Willmar man sentenced to 12 years for raping 6-year-old
A 30-year-old Willmar man was sent to prison for 12 years for sexually assaulting a 6-year-old boy. Once his sentence is complete, Manuel De Jesus Diaz-Orellana will be de-ported to El Salvador.
In May, a Kandiyohi County ju-ry found Diaz-Orellana guilty of a felony charge of criminal sexual co-nduct in the first degree for raping the boy, who was 6 years old at the time.
Judge Mi-chael Thompson sentenced Diaz-Orellana on Thursday to 144 months in prison. He will be registered as a predatory offender.
"We are happy with the sentence," said Assistant County Attorney Connie Crowell.
Under the sentencing guidelines, the sentence could have been as much as 173 months. The 144-month time was the presumptive sentence, said Crowell.
She said Immigration and Customs Enforcement has a hold on Diaz-Orellana, and he will be deported to his home country of El Salvador when he is done serving his time.
Crowell said she did not know if Diaz-Orellana is a legal U.S. resident or not, but said even if he had entered the country legally, "with this type of conviction, he would be deportable."
Diaz-Orellana was convicted of assaulting the child in January, when the two were in the boy's home in Willmar.
"It's a place where the child had a right to feel safe," Crowell said.
Diaz-Orellana and the boy's parents were friends.
"This fellow took advantage of a relationship of trust," she said. As a friend, he should have protected the child, she added.
According to the complaint, Diaz-Orellana put a cloth over the child's eyes and said they were going to play a game.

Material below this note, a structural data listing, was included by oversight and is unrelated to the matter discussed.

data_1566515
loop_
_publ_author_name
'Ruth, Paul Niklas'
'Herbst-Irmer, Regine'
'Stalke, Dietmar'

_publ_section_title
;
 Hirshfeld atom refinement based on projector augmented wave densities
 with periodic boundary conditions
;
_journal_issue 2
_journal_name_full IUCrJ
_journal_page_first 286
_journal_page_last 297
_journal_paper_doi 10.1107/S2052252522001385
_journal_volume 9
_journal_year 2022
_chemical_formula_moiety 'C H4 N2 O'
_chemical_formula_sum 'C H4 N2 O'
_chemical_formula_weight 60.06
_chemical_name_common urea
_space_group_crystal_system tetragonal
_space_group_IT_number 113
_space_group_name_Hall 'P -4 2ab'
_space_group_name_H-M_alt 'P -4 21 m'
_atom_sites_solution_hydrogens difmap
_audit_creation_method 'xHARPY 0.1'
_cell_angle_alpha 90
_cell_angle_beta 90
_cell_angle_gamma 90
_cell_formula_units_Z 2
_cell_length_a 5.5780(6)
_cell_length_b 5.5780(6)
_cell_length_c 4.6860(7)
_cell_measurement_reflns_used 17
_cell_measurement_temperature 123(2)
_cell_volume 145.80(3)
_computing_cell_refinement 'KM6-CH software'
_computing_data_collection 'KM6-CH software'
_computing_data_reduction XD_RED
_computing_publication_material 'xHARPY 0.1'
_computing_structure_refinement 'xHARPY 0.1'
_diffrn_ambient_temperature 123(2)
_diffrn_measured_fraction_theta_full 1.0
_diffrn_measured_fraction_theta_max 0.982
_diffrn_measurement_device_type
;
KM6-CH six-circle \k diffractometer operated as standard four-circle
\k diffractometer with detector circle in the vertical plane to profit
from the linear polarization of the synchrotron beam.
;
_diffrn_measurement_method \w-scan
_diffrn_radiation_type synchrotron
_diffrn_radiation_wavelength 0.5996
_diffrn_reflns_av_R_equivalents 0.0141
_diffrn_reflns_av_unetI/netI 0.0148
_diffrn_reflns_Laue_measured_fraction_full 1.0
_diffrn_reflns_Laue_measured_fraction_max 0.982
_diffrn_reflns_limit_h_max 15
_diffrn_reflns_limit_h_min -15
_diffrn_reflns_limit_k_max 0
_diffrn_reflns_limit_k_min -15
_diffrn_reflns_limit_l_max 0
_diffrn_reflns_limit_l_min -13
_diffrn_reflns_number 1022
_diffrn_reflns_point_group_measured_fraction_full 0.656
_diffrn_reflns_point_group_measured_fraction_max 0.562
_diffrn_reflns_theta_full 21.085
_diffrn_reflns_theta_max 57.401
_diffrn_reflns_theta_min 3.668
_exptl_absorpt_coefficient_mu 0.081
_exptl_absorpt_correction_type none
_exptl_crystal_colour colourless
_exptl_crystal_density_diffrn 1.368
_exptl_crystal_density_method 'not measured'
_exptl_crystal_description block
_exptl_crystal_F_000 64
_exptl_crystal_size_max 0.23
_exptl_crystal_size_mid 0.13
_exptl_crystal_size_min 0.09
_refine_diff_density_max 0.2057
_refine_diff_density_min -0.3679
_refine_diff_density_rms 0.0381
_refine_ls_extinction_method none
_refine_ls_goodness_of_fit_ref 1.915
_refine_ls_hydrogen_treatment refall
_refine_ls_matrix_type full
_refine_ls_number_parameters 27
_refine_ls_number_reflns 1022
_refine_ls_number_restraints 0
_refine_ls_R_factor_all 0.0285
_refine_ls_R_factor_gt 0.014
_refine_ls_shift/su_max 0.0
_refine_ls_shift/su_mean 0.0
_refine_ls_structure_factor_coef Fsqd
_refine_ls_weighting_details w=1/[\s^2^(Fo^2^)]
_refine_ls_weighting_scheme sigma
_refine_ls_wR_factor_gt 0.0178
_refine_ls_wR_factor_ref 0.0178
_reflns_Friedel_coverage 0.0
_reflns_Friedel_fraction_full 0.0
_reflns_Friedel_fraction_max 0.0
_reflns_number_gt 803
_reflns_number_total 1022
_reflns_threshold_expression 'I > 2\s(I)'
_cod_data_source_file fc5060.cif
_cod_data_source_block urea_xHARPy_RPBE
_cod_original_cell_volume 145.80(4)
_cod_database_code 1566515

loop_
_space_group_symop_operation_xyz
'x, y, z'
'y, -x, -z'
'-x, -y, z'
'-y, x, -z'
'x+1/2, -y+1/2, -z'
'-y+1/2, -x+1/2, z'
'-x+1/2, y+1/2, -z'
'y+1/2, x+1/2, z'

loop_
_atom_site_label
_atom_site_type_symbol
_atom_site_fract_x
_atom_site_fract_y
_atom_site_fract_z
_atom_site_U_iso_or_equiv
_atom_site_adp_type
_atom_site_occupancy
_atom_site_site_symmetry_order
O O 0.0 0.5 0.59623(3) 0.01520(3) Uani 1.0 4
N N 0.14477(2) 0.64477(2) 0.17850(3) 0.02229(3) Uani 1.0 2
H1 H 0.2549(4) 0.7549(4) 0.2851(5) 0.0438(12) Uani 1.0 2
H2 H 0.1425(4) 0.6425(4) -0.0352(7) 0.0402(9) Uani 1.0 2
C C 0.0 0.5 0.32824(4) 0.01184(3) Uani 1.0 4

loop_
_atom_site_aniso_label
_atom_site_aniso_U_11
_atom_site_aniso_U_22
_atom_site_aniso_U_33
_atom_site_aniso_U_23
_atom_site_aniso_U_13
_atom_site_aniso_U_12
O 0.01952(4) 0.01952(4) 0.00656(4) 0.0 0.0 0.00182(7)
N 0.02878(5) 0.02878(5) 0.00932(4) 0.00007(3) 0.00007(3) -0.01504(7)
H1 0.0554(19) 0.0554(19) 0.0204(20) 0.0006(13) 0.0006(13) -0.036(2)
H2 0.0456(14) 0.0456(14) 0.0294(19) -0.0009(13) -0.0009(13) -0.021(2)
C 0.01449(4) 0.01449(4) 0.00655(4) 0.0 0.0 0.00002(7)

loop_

His mother reported seeing marks on the child's neck and blood on his underwear around the time the assault had taken place.
Diaz-Orellana claimed he had thwarted the boy's attempts to kiss him.
The boy testified during the two-day jury trial.
"I was very impressed with the courage of this little boy and the courage of his family," said Crowell. "This took a great deal for this little boy to come forward and it took a great deal of courage for him to testify."
Crowell said the boy, who is now 7 years old, was "very small compared to that big courtroom and with all those people." He testified in a "very believable manner and told the truth of what this man had done to him."
In a ruling from the bench prior to handing down the sentence, Thompson rejected a motion from public defender John Holbrook for a new trial. The motion stated the court erred by suppressing exculpatory statements by Diaz-Orellana and that he was denied a fair trial.
Crowell said the request for a new trial was a standard post-trial motion and the court made no errors of law or procedures.
"We felt the evidence was overwhelming regarding his guilt," said Crowell. "And so did the jury."
While the sentencing closes a legal chapter, Crowell said the little boy is experiencing nightmares and the family is desperate to find ways to help him and are concerned he will "carry this the rest of his life."
According to Crowell, Diaz-Orellana told the court he was proud of his work with children in El Salvador. With this conviction and requirement to be registered as a predatory offender, it will alert authorities in the future when Diaz-Orellana is released from prison.